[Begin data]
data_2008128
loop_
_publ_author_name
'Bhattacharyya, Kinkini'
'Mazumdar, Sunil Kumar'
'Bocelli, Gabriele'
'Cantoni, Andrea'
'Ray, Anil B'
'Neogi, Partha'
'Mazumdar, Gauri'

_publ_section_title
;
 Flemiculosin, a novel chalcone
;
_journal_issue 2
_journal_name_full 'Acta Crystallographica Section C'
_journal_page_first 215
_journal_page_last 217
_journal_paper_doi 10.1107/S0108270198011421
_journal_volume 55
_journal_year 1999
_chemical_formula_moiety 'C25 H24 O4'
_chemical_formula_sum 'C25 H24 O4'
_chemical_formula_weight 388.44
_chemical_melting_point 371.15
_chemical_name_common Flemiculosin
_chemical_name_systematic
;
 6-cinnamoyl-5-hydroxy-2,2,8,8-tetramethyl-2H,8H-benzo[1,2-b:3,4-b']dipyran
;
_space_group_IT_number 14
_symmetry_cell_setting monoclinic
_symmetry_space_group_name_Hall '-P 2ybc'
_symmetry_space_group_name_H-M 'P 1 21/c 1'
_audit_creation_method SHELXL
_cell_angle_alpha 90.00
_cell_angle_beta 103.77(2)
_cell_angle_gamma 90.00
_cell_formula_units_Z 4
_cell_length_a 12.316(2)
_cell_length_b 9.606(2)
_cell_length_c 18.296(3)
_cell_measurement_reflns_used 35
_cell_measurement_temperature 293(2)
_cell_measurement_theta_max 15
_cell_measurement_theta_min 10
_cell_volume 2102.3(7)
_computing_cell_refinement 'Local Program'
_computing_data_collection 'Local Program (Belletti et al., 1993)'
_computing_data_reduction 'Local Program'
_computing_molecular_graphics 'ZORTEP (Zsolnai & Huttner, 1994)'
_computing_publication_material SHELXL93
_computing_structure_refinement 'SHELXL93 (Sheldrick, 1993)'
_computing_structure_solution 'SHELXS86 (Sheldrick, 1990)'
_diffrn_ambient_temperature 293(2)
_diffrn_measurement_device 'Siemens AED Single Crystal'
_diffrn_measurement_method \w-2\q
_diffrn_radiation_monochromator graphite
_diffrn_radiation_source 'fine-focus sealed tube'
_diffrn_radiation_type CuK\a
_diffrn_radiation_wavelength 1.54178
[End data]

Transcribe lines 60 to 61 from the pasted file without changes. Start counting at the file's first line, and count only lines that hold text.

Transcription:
_diffrn_radiation_type CuK\a
_diffrn_radiation_wavelength 1.54178